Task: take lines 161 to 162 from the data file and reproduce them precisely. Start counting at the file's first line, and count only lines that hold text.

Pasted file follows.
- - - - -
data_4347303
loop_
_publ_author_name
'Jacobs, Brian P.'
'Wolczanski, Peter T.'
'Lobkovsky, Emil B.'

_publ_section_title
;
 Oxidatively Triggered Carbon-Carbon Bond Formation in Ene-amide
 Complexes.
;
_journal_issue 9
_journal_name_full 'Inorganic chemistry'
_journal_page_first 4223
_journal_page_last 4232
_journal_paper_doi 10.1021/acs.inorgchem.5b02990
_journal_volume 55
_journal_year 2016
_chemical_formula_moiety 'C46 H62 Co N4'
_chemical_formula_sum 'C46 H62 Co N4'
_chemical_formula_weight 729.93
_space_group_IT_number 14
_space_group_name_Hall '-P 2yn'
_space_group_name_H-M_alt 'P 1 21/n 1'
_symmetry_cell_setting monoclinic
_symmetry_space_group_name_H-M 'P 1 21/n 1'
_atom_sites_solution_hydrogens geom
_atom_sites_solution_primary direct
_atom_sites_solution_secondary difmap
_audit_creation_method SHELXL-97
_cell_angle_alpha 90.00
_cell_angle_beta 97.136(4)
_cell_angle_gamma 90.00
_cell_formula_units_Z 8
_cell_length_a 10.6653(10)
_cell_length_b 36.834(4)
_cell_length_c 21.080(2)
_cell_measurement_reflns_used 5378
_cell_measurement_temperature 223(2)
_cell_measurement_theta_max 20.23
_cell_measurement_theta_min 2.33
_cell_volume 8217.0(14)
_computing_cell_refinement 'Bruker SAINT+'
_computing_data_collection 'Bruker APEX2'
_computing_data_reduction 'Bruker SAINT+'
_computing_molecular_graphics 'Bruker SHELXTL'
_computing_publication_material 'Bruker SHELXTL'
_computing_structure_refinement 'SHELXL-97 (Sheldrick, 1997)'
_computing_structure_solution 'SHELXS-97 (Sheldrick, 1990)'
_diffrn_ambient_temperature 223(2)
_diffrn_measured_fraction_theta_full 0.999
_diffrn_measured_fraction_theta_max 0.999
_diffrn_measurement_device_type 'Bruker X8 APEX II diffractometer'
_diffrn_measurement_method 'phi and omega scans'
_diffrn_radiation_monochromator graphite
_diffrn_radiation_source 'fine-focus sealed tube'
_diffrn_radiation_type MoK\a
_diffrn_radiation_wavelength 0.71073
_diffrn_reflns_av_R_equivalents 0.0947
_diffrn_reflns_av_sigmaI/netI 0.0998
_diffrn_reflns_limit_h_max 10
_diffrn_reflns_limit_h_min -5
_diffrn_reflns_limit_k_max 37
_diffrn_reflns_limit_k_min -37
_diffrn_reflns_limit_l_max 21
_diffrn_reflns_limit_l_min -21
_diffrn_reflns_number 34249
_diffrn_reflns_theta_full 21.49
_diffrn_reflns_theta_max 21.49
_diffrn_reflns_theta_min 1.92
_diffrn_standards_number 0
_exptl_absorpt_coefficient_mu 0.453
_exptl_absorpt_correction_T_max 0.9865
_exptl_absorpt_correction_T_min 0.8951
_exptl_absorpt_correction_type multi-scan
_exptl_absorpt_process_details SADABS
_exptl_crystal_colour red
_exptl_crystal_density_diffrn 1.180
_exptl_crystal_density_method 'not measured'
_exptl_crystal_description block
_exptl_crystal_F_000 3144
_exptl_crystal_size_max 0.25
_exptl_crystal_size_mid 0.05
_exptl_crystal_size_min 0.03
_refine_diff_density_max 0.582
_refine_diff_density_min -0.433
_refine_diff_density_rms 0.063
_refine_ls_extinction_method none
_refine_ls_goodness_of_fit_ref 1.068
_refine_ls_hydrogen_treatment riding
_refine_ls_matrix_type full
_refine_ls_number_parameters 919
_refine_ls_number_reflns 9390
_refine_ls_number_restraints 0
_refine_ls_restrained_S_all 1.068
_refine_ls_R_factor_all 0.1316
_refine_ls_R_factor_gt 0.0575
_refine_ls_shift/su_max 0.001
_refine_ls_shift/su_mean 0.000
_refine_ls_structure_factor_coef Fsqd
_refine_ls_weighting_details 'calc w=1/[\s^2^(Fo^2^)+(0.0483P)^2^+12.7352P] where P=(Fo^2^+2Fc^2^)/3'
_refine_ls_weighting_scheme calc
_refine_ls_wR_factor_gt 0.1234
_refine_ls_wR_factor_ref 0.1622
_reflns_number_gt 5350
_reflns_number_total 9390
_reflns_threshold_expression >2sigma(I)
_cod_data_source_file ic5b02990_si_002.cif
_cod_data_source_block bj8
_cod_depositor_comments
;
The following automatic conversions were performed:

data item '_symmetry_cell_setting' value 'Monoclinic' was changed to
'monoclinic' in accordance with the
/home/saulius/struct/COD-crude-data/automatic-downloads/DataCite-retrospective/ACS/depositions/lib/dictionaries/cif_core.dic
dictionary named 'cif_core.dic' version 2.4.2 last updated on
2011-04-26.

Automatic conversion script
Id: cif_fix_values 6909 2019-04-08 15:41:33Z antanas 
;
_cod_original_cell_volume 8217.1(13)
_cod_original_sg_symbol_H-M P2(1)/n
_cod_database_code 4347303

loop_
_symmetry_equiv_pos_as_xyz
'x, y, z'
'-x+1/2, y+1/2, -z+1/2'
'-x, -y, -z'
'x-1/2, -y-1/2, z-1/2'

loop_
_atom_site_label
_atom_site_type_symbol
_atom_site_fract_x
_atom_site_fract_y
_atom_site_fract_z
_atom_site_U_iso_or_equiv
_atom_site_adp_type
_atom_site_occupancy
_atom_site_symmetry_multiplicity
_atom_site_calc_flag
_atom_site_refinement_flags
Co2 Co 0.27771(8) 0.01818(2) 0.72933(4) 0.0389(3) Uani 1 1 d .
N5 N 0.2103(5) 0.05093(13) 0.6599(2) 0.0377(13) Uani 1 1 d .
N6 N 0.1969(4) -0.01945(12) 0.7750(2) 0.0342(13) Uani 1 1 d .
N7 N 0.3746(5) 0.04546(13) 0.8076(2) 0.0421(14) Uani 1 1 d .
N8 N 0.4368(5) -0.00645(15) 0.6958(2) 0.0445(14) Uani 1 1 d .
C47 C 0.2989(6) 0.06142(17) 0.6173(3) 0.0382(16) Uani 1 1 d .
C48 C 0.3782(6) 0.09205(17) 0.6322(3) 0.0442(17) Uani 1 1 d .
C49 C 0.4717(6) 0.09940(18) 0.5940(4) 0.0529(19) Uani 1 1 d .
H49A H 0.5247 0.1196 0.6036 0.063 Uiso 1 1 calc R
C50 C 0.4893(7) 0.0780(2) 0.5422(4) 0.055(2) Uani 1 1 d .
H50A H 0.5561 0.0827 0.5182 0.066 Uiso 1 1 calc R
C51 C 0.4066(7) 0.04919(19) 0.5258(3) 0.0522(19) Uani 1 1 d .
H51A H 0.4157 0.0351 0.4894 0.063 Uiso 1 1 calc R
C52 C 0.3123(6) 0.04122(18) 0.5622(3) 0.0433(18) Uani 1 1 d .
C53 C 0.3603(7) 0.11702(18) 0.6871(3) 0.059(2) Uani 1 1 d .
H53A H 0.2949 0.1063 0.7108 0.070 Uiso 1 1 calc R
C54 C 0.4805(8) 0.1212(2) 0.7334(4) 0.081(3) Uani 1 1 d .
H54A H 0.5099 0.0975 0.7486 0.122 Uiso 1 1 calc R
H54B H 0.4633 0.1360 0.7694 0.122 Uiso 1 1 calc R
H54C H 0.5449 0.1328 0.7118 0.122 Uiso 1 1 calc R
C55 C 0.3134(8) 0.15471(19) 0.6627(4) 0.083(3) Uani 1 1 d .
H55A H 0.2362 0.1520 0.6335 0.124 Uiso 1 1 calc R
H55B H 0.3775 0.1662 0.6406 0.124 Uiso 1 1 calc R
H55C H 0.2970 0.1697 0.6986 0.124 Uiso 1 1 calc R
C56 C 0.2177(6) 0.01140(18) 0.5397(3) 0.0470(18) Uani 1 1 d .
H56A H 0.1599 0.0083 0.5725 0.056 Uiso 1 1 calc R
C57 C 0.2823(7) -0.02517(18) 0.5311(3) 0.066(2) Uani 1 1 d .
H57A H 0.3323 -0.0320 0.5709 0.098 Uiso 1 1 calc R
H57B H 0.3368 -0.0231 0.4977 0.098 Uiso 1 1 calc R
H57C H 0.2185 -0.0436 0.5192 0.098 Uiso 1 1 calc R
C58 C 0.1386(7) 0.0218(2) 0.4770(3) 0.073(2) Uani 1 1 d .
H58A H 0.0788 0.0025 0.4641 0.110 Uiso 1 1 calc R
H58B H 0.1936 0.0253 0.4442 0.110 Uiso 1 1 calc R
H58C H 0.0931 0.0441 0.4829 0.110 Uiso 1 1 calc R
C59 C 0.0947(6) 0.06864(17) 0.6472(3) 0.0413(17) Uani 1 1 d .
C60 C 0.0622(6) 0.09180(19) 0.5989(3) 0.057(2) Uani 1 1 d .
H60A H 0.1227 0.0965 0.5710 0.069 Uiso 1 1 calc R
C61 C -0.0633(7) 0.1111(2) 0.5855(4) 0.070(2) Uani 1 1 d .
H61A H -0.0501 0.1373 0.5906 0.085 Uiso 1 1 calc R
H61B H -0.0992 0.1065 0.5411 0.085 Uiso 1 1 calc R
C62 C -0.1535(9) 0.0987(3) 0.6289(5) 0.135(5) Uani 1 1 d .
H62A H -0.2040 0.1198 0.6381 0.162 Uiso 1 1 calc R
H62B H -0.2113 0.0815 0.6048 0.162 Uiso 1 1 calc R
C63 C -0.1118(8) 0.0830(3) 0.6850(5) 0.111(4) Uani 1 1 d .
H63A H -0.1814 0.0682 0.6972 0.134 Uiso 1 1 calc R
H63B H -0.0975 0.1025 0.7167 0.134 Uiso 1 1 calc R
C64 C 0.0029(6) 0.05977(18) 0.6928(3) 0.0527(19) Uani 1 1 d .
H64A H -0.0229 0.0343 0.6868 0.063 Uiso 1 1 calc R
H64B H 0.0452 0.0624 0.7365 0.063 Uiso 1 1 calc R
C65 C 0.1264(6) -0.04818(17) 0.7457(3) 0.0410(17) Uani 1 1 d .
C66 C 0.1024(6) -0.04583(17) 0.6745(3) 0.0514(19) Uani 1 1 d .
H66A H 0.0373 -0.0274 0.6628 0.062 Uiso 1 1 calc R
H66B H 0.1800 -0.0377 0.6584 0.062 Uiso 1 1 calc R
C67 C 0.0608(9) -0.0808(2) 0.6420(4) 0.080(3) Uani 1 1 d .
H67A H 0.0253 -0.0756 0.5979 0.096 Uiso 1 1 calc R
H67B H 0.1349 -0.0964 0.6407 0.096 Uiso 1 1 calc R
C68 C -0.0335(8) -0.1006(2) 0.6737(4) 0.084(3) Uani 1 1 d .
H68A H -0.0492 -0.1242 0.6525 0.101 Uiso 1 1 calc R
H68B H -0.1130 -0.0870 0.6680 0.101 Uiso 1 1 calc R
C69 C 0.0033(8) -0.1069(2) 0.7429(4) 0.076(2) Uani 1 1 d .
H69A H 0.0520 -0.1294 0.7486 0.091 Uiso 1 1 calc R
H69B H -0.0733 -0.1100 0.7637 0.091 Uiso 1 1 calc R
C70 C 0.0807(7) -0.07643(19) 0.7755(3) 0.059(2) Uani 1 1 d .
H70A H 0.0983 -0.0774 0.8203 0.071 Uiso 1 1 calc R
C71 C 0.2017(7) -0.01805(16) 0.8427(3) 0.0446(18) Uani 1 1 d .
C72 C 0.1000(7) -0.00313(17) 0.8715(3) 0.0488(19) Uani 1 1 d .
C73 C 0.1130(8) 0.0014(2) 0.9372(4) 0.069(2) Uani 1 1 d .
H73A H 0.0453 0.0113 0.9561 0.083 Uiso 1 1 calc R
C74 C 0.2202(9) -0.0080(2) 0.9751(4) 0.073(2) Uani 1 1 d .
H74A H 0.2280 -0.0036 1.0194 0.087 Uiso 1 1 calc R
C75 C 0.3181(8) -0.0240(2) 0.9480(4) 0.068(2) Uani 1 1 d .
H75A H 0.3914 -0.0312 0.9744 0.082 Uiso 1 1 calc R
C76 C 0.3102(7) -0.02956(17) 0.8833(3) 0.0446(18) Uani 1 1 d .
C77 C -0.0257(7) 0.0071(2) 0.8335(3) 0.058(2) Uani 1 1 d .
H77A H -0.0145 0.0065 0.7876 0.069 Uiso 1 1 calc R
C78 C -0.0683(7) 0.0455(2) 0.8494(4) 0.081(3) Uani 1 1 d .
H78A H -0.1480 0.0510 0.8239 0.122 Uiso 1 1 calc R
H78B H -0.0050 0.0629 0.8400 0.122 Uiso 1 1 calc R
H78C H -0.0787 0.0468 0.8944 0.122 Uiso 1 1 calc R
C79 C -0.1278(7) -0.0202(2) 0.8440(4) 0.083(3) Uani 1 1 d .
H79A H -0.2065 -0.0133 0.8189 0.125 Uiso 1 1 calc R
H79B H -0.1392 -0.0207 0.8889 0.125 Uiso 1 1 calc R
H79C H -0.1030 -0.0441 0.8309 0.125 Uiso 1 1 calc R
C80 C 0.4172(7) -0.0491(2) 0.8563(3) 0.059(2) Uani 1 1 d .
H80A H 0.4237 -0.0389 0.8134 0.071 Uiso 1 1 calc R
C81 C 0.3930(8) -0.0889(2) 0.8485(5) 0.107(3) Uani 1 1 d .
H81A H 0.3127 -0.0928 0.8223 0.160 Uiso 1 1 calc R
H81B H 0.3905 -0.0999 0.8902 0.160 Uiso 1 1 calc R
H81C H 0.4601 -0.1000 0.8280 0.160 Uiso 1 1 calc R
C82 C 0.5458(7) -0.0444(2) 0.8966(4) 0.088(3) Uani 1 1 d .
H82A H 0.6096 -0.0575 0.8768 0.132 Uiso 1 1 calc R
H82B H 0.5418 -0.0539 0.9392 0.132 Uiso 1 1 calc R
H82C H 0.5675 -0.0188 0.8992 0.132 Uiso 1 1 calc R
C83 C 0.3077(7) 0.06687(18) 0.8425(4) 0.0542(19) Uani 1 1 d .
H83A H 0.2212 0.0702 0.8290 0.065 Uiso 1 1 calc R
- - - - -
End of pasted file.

H54C H 0.5449 0.1328 0.7118 0.122 Uiso 1 1 calc R
C55 C 0.3134(8) 0.15471(19) 0.6627(4) 0.083(3) Uani 1 1 d .